eventually agreed that they could be visited once. That was clearly unacceptable, but he refused to move further. Meanwhile,we and the Americans,together w ith our other allies,continued to make it clear that,if he did not back down,we saw no alternative in the end to the use of force. We made preparations to ensure that we
were ready to use force,if absolutely necessary. . . .
We should never forget that if we do not stop Saddam Hussein acting in breach of his agreement on weapons of mass destruction,the losers will be not just th ose threatened by him,but the authority and standing of the UN itself. . . .
The Saddam Hussein we face today is the same Saddam Hussein we faced yesterday. He has not changed. He remains an evil,brutal dictator. The onl y thing that has changed is that he has changed his mind in the face of effective diplomacy and firm willingness to use force. . . .
We will not tolerate any repetition of the Iraqi behaviour that has led to this agreement. We are not going to play more elaborate diplomatic games that allow Saddam Hussein to thwart the inspections regime that has now been agreed. . . .
Throughout the dispute,our aim has been a peaceful,diplomatic settlemen t. There was no desire on either side of the Atlantic to use force,but it was also clea r to us throughout that Saddam Hussein only understands and respects force. . . .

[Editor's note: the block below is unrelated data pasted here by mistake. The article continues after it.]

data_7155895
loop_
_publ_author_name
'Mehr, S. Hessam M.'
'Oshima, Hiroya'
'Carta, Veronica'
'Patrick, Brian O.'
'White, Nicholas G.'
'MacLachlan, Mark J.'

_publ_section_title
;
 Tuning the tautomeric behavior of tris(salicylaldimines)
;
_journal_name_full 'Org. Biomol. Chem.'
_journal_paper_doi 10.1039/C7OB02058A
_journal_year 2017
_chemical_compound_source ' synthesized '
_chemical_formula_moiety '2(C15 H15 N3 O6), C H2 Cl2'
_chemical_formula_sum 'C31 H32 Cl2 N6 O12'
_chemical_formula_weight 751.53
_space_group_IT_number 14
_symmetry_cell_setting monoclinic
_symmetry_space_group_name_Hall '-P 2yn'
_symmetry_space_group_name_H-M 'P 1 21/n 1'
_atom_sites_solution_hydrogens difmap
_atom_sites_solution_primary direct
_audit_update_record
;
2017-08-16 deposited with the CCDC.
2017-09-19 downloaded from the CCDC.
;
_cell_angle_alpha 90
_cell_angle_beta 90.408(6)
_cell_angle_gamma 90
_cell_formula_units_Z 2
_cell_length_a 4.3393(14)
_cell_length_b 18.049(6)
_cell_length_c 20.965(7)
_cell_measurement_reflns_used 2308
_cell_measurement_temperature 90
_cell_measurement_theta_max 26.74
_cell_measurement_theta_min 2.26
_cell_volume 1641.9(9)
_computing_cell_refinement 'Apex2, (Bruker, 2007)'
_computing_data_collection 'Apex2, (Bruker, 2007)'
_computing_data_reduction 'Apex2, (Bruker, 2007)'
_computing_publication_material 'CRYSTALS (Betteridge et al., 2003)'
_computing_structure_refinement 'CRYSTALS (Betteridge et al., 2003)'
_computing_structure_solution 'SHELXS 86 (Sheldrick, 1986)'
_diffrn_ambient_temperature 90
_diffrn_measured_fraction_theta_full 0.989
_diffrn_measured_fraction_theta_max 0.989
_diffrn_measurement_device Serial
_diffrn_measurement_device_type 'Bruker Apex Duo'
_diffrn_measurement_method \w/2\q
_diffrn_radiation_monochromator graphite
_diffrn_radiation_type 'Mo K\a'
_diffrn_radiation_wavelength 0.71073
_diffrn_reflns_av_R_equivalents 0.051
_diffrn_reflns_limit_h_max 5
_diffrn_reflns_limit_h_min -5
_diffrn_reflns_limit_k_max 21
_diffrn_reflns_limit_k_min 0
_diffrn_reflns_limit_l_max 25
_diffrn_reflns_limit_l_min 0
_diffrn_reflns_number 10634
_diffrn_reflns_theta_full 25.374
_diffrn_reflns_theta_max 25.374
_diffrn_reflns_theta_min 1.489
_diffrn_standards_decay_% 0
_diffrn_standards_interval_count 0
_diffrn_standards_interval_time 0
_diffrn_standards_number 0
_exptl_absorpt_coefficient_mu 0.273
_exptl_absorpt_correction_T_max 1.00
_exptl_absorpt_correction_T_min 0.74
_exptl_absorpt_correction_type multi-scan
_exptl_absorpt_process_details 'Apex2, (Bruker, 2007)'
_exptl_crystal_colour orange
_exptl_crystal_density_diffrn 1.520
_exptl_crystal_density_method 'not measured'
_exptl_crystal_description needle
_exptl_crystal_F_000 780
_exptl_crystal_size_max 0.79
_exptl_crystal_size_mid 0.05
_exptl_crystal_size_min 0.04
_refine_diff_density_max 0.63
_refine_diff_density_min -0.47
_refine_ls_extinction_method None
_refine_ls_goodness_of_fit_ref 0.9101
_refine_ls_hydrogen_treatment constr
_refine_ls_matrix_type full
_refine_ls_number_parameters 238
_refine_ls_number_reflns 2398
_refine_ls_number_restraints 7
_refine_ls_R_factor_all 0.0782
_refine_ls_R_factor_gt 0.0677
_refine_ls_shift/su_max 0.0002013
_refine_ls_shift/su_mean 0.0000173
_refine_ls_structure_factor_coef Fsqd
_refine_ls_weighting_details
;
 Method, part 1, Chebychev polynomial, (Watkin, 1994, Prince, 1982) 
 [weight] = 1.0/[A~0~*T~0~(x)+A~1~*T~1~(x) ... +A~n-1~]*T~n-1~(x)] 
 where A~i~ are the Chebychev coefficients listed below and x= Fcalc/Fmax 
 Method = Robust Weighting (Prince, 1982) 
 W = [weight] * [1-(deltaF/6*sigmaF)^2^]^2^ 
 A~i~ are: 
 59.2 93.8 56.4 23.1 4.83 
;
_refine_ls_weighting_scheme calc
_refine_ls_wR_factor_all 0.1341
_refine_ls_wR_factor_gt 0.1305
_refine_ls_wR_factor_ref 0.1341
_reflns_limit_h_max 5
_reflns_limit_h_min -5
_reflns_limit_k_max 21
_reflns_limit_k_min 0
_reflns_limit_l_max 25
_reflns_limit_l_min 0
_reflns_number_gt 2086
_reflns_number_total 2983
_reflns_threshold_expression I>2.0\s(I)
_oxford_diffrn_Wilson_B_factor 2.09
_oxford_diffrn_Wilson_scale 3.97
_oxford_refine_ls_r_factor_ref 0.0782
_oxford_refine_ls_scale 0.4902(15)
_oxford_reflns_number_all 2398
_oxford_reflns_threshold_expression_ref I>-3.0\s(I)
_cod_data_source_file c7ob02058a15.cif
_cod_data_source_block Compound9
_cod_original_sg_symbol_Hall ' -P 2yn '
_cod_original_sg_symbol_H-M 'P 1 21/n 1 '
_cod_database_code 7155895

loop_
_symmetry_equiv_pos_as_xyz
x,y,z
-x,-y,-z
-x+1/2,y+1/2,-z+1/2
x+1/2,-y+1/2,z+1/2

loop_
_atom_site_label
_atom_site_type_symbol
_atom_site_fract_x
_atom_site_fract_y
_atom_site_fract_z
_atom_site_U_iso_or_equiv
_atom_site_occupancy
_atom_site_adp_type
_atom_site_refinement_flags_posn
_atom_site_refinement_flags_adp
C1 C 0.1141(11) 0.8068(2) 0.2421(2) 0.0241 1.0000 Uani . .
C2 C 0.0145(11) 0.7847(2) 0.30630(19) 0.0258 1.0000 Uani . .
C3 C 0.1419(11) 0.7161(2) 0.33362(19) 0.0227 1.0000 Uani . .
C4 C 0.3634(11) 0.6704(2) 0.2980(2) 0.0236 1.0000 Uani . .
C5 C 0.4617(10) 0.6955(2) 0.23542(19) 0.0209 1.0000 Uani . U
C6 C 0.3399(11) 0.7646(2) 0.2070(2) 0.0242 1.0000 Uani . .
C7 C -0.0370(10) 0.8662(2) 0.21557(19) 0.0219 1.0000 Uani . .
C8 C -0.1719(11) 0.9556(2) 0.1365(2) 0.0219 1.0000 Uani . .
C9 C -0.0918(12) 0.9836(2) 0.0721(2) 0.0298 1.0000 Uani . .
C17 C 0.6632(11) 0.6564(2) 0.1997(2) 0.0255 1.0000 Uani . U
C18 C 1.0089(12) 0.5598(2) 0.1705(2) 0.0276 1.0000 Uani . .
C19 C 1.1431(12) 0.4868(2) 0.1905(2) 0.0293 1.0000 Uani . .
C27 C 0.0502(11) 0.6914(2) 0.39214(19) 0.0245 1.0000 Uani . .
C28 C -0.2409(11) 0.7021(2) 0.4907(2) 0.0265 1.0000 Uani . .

Saddam Hussein has spent seven years playing for time,but has been thwarte d by the resolve of the international community. It is now clearer than ever that his games have to stop once and for all. If they do not,the consequences should be clea r to all.
[Hansard, 24 February 1998, Col 173]
A joint memorandum submitted by the then Foreign and Defence Secretaries to the Cabinet Ministerial Committee on Defence and Overseas Policy in May 1999 covered future strategy towards Iraq. That paper set out the Government’s policy objectives towards Iraq as being:
. . . in the short term,to reduce the threat Saddam poses to the region,inclu ding by eliminating his Weapons of Mass Destruction (WMD) programmes; and,in the longer term,to reintegrate a territorially intact Iraq as a law-abiding member o f the international community.
The paper noted that the Government had sought to achieve these aims: . . . by a policy of containment,through active support of UNSCOM/IAEA effo rts to complete WMD disarmament in Iraq,diplomatic pressure and sanctions,bac ked by the threat and,as necessary,use of military force.
The paper made judgements on the success of that policy and its longer-term prospects: Containment has kept the lid on Saddam. . . . But containment has disadvantages: it does not produce rapid or decisive results; it is resource-intensive,r equiring constant diplomatic effort and a significant military presence; and it is not always easy to justify to public opinion,as criticisms of UK/US air strikes and of the humanitarian impact of sanctions has shown.